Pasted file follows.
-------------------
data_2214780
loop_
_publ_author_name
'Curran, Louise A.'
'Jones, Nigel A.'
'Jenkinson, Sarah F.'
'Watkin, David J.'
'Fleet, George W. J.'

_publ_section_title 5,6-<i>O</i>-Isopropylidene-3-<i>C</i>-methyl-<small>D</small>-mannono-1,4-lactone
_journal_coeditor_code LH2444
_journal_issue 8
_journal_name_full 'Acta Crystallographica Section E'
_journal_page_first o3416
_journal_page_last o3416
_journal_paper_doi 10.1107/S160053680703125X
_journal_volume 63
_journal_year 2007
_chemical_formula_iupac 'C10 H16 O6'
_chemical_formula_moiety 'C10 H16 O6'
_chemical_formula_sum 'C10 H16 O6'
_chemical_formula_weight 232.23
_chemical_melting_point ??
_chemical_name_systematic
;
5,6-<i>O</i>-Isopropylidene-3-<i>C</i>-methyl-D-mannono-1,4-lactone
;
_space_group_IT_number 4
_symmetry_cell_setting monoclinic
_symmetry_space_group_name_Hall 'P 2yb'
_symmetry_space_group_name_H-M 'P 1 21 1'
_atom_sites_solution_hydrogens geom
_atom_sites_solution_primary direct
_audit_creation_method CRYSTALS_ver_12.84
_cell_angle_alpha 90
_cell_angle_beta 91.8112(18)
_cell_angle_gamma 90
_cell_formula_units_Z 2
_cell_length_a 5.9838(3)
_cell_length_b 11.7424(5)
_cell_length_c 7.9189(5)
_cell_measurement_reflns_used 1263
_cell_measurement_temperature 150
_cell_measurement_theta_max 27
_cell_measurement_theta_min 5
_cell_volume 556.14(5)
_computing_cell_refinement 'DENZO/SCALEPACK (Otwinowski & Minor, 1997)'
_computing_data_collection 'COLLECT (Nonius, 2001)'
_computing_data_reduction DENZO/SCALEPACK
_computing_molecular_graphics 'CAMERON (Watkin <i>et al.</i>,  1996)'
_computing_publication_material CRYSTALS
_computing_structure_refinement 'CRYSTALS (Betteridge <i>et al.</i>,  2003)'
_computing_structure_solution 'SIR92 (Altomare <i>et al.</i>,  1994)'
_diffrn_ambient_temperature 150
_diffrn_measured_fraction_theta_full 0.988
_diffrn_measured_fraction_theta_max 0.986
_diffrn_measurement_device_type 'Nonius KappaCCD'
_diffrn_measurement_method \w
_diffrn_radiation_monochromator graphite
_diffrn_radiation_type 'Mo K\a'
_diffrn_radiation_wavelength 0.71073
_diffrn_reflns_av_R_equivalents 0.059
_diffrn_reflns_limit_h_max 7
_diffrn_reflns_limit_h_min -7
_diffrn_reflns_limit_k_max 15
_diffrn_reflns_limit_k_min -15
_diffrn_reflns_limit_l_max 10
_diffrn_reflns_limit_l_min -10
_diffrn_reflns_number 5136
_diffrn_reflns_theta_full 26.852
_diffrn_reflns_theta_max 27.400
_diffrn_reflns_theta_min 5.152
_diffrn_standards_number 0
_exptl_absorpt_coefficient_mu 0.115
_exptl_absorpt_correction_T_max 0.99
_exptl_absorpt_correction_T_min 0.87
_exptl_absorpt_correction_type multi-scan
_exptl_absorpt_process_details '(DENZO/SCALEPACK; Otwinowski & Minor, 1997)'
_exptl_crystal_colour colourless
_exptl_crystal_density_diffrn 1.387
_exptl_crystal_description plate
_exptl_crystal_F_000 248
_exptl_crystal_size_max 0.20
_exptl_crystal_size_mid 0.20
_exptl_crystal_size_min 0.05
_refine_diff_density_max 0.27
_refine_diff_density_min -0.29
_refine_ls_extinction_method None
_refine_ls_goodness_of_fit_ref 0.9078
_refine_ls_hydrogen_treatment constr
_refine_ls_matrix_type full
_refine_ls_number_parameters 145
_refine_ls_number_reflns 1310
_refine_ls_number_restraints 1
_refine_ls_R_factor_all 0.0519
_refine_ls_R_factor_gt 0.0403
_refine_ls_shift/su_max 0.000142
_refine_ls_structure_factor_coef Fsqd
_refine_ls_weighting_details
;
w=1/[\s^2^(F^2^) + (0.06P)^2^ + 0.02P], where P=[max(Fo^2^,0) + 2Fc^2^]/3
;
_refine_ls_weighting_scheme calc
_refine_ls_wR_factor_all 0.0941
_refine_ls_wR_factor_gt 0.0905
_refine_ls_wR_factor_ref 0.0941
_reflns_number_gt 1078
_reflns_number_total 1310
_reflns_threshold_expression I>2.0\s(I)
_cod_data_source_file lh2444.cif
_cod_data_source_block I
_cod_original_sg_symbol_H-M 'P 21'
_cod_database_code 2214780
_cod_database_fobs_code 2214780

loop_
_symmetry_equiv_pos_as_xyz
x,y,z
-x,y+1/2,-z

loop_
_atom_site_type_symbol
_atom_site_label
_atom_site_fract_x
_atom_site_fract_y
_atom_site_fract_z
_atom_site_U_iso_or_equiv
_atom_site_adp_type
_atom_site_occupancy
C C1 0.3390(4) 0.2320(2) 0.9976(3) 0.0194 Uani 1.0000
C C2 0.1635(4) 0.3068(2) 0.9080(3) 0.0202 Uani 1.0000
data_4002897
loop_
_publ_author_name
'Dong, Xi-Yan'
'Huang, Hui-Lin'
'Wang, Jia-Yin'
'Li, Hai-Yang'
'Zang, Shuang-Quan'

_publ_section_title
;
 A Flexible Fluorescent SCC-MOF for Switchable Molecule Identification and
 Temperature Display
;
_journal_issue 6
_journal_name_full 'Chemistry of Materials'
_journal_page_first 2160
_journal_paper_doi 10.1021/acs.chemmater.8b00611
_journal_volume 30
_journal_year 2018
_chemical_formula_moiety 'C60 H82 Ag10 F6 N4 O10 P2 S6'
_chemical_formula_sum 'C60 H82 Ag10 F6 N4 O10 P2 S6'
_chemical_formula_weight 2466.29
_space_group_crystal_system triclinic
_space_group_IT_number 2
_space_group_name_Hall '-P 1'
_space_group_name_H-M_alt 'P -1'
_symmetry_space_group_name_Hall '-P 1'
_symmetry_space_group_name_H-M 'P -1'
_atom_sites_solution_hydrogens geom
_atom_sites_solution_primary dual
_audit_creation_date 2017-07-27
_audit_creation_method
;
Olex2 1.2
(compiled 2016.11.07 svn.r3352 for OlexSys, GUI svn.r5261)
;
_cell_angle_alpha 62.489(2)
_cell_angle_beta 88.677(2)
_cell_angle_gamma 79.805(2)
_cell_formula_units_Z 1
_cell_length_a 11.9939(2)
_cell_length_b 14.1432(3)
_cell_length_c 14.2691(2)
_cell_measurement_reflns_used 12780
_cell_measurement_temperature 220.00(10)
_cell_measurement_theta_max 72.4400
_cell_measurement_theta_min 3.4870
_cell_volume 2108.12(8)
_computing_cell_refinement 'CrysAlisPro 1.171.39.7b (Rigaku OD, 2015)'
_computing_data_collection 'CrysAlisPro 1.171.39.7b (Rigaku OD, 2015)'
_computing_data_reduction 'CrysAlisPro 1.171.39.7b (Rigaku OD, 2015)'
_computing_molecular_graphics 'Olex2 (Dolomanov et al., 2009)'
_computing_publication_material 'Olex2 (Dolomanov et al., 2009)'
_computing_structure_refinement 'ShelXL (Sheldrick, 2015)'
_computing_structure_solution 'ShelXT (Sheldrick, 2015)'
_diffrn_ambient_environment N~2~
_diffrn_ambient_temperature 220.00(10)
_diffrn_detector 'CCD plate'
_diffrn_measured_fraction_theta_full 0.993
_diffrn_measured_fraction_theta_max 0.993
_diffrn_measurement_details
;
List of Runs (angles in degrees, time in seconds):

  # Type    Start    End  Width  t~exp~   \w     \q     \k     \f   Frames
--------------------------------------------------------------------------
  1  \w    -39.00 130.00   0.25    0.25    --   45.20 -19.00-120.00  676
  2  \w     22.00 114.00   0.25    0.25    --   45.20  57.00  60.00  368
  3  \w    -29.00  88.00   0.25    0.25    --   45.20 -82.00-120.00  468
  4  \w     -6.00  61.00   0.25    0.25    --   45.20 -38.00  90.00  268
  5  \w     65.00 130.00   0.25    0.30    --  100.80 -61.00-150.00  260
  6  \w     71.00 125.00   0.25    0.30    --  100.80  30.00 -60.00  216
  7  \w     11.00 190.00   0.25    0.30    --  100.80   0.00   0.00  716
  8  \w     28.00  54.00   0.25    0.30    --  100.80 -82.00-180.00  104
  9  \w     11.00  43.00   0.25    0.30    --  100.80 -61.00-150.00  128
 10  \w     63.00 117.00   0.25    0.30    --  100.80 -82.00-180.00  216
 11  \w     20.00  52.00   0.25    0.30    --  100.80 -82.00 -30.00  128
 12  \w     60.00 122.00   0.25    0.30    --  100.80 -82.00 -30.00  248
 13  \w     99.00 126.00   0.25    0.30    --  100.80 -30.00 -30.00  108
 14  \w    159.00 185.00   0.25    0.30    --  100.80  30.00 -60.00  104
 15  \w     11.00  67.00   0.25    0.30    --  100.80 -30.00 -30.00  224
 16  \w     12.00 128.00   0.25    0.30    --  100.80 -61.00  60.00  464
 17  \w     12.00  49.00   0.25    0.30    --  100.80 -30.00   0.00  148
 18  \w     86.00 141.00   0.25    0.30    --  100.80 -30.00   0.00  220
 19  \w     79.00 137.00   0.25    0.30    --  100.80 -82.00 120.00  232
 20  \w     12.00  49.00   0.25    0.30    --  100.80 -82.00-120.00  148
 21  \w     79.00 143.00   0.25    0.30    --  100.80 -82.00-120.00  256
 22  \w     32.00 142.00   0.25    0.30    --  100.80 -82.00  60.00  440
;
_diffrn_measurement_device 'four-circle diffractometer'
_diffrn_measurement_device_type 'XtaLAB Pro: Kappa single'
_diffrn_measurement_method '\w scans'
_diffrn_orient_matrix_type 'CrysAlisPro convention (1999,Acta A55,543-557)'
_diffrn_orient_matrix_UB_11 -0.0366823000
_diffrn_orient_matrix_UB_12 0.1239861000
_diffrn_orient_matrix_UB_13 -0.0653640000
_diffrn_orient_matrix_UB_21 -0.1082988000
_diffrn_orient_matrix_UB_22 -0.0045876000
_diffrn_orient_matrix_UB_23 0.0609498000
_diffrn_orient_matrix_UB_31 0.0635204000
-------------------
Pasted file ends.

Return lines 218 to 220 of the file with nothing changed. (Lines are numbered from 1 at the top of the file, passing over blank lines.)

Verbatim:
_diffrn_measurement_device_type 'XtaLAB Pro: Kappa single'
_diffrn_measurement_method '\w scans'
_diffrn_orient_matrix_type 'CrysAlisPro convention (1999,Acta A55,543-557)'